While much is known about in vitro pharmacology of psychoactive drugs at individual receptors , the integrated effects on neurons--let alone whole animals--is far from clear. Recently, we have developed an exciting multi-electrode array assay to measure neuronal firing patterns in acute brain slices. In a single experiment we can monitor ~100 individual neurons over hours while applying precise pharmacological perturbations. This platform enables us to test for differential neurophysiological effects across related compounds, and combining these recordings with “opto-tagging” of neurons with channelrhodopsin2 permits identification of subpopulations of neurons via genetic phenotype and circuitry.
We, Elyssa Margolis at UCSF and Matt O'Meara at the University of Michigan are looking to co-supervise a postdoc with a computational or statistical background and interest in electrophysiology to design experiments and analyze data from this large-scale electrophysiology assay. The first set of experiments will be designed to improve our understanding of the neuronal mechanisms underlying responses to opioid compounds and how they generate pain relief, tolerance, dependence, and addiction .
Computationally, the approach will be build on recent developments in deep learning to construct differentiable simulators for the receptor perturbation, signaling mechanism(s), and observation process. We can then fit these models by explicitly or implicitly backpropagating the discrepancy with the collected data back to the model parameters. Modeling full data generation process makes the analysis more rigorous so it can scale with the complexity of the experiments. Further, by assigning priors to the parameters of interest, this approach enables designing maximally informative experiments .
 (Lyu, et al., Nature, 2019)
Ultra-large library docking for discovering new chemotypes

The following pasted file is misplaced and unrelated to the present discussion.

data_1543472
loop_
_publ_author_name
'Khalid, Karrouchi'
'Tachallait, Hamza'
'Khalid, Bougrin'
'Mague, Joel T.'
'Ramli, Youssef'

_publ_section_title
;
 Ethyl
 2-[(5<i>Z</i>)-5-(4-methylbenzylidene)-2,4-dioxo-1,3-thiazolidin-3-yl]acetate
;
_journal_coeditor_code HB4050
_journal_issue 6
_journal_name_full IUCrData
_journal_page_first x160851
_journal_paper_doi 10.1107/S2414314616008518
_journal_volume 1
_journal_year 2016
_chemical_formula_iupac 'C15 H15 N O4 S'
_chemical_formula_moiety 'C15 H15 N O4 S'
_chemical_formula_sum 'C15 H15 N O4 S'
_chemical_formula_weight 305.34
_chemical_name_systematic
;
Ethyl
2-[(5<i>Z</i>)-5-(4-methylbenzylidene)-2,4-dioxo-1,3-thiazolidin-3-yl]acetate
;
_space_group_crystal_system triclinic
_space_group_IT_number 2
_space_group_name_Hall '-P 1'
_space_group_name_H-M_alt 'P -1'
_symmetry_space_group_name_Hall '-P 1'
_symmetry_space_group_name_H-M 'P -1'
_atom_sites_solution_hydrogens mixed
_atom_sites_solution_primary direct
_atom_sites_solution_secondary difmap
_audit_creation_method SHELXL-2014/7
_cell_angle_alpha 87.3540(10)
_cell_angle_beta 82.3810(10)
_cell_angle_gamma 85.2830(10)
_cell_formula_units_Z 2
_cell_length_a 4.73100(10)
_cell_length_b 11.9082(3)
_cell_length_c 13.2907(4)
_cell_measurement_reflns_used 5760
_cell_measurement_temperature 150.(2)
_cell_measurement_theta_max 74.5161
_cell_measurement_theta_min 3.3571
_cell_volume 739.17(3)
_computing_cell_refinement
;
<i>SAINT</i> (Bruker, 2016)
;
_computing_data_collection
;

(Margolis and Fields 2017; Margolis et al., 2014; Fields and Margolis 2015)
 (Foster, et al., AI-STATS 2020) A Unified Stochastic Gradient Approach to Designing Bayesian-Optimal Experiments
Behavior is energized by motivations and shaped by either positive (rewarding) or negative (punishing) outcomes. Opioids, both endogenous and exogenous, act in the CNS to powerfully modulate motivation and the experiences of either reward or punishment. Understanding how opioids contribute to these processes requires identifying the responsible neural circuits and then determining their synaptic actions on the component neurons of these circuits. Various project opportunities are available to advance our understanding of opioid receptor neuropharmacology in the neural circuits that underly opioid reinforcement and analgesia, and the changes in synaptic function and opioid receptor function following drug self administration, drug dependence, or injury. We also have ongoing projects investigating to the role of endogenous opioids in modulating alcohol consumption. Most projects integrate a variety of behavioral/in vivo, ex vivo, and/or anatomical techniques.
Expertise in at least one of the following techniques is preferred: rodent behavior/analysis, electrophysiology, immunocytochemistry, and/or stereotaxic surgery. Proficiency in programming is a plus. Successful candidate(s) will be expected to lead a project as well as be able to work as part of a highly collaborative lab team. The laboratory is located in the Sandler Neurosciences Building on the Mission Bay Campus, providing access to the UCSF Neuroscience community including the UCSF Weill Institute for Neurosciences, the Center for Integrated Neuroscience, and the Kavli Institute for Fundamental Neuroscience.
The University of California San Francisco is an Equal Opportunity/Affirmative Action Employer. All qualified applicants will receive consideration for employment without regard to race, color, religion, sex, sexual orientation, gender identity, national origin, age, protected veteran or disabled status, or genetic information.